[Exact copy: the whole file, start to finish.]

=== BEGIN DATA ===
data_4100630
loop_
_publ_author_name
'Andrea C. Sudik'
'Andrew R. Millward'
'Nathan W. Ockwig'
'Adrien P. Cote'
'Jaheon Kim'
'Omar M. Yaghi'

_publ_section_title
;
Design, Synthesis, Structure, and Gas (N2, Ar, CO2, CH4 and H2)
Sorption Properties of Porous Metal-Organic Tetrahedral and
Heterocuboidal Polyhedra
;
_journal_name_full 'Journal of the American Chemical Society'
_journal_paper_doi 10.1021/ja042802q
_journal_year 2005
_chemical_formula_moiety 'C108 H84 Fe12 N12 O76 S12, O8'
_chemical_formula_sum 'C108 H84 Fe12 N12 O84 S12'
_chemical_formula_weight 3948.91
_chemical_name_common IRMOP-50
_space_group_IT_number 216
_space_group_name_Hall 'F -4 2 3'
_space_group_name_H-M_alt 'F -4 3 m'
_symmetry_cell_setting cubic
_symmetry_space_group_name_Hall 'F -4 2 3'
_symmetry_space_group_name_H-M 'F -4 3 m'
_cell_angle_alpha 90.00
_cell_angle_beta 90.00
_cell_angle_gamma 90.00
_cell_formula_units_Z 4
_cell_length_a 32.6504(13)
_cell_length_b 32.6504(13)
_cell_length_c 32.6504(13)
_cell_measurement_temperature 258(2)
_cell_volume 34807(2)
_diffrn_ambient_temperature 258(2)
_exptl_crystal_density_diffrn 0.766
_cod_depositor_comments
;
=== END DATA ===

data_4100630
loop_
_publ_author_name
'Andrea C. Sudik'
'Andrew R. Millward'
'Nathan W. Ockwig'
'Adrien P. Cote'
'Jaheon Kim'
'Omar M. Yaghi'

_publ_section_title
;
Design, Synthesis, Structure, and Gas (N2, Ar, CO2, CH4 and H2)
Sorption Properties of Porous Metal-Organic Tetrahedral and
Heterocuboidal Polyhedra
;
_journal_name_full 'Journal of the American Chemical Society'
_journal_paper_doi 10.1021/ja042802q
_journal_year 2005
_chemical_formula_moiety 'C108 H84 Fe12 N12 O76 S12, O8'
_chemical_formula_sum 'C108 H84 Fe12 N12 O84 S12'
_chemical_formula_weight 3948.91
_chemical_name_common IRMOP-50
_space_group_IT_number 216
_space_group_name_Hall 'F -4 2 3'
_space_group_name_H-M_alt 'F -4 3 m'
_symmetry_cell_setting cubic
_symmetry_space_group_name_Hall 'F -4 2 3'
_symmetry_space_group_name_H-M 'F -4 3 m'
_cell_angle_alpha 90.00
_cell_angle_beta 90.00
_cell_angle_gamma 90.00
_cell_formula_units_Z 4
_cell_length_a 32.6504(13)
_cell_length_b 32.6504(13)
_cell_length_c 32.6504(13)
_cell_measurement_temperature 258(2)
_cell_volume 34807(2)
_diffrn_ambient_temperature 258(2)
_exptl_crystal_density_diffrn 0.766
_cod_depositor_comments
;